Saturday, May 31, 2014

Crosshatch and Pencils

      Even though I mostly work in the Fantasy genre I do occasionally draw things for the simple study of certain aspects of drawing itself. I have to admit that this picture came from several years back, and forgot that I had even drawn it.

     Going back through the sketchbook is a good way to learn from things you did wrong in the past, and also helps you understand where you came from artistically. It allows you to see how you have progressed, the techniques you learned along the way, and the things you wish never to repeat.

     All of these are represented in this picture of a cowboy (though I have to admit, that I think I was trying to draw "The man with no name" from the Clint Eastwood films.) that I drew in 2011.
     This is a stylized drawing of the man for sure. I would like to break down the drawing piece by piece to get a better feel for some of the things I think I did wrong, what I learned looking back at it, and what I actually got right. 
     First, the overall composition isn't bad. We have a 3/4 view and a head and partial shoulder look at the man. His expression is blank, something that I admit I must improve on. His facial features are also a bit off, starting with the spacing of his eyes and the angle of his nose (Hey! maybe his nose is broke!), all the way down to his enormous "butt-chin". (What is it about the old west and conjuring these impressions of buttchinians!)
     I think I am most impressed with the hat (though small for his head), I rarely only lightly pencil things these days, using mostly inks and markers, but the fact that you can see the crinkles and folds and it actually looks three dimensional....WIN! Also I used a decent amount of crosshatching, I dont know if I perfected it with this picture, but I certainly got better at it. 
     You can see from this drawing that I still havenot perfected drawing hair. I find hair to be one of the more tricky things to draw, I used to try and draw every piece of hair, now I tend to use the shading approach, working in large black and white portions of the hair. (But more on hair later I am sure.) 
     In conclusion this isn't one of my best works, but I think I have shown that quick sketches of any subject matter will bring some improvement along the way. As an artist I always strive to improve with each drawing I do. Even if the improvement isn't noticed until I look back at earlier works.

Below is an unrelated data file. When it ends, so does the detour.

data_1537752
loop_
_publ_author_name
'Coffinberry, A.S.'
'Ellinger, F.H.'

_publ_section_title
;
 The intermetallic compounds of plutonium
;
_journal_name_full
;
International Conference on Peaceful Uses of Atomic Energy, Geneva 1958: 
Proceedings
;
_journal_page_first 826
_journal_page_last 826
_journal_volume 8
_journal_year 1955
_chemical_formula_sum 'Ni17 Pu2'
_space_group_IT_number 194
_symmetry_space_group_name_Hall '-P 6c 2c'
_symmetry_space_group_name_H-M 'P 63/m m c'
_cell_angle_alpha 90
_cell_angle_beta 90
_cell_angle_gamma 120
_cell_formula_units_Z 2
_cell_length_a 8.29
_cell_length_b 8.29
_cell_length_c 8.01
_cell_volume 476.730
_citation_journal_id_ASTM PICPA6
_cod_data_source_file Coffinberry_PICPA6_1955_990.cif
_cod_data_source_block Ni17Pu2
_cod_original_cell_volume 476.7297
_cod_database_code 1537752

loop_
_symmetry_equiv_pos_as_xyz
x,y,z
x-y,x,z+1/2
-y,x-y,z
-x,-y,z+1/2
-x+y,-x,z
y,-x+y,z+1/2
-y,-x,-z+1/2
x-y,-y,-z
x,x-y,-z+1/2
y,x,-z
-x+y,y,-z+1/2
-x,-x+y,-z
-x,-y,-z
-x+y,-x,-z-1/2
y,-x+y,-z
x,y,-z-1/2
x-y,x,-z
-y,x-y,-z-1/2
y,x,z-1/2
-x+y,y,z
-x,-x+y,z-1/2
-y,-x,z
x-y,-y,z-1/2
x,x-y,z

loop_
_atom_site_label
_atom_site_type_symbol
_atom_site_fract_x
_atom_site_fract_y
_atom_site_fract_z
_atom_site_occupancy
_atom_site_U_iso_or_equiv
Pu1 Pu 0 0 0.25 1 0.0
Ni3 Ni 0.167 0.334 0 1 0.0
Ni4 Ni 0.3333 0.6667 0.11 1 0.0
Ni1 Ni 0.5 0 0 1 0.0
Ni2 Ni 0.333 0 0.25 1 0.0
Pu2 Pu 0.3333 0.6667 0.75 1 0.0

Thanks for looking, keep drawing!

Friday, May 30, 2014


Over the years I have looked at the art of others for both inspiration and to learn from the things that they do with brush, pencil and ink. Every time I do a study of someone else's work I tend to learn something new. Today I would like to take a look at a study I did of Larry Elmore's "Norse Cleric" (at least that is what I am calling it...I am not sure of the official title.)

First I look at the original in the image below.

The cleric of the lower left specifically. Somehow Larry Elmore was able to capture the "human" aspect of this character. That is something that I strive for but rarely am able to do. Looking closely at the original illustration we have a bearded hammer wielding cleric casting some form of spell, his arm outstretched. The clothing flows naturally, and he is in a posture of "power". The composition is nearly flawless, the equality of lights and darks is what makes our eyes zoom in to the figure even though he is offset. The clothing flows around the form beneath giving us the feel of bulk without being overly expansive. 

Now for my version. 

First let me say that this is NOT a tracing (as I think many of you can tell),I simply drew side-by-side with the original, and drew what I saw. I think I captured the overall feel for the character, but somehow I am lacking still. This is a quick study obviously, and it was done several years ago. The ratio of lights to darks is deffinately off. While I feel that I was able to draw the posture of "power", and the overall composition was solid, there is still some improvement that needs to be made. My style shows through over Larry Elmore's, which is only natural (but maybe not such a good thing.)
You tell me. 

Learning lesson: It is okay to copy the artwork of another artist for quick study. Never claim it as your own, no matter how unique your version is. Tracing has it's place, but side-by-side illustration will often teach you more. 
Have a good day, keep drawing!

Thursday, May 29, 2014

If you are interested in seeing more of my artwork there are several places that you can view them.

Thanks for looking.

If you are interested in commissioning art feel free to contact me.

First Blog Post!

Welcome to my blog. This is the blog of Del Teigeler, fantasy artist, and Art Director for & Magazine.

I have been drawing since my earliest memories, and have always been facinated by creatures and things of the fantasy.

I hope you enjoy my blog.

Thanks for stopping by.

Here is a piece I have been working on over the past several days. It is a Rosewood Golem, a creature created by Wesley Clough and will be published in the future in the pages of & Magazine.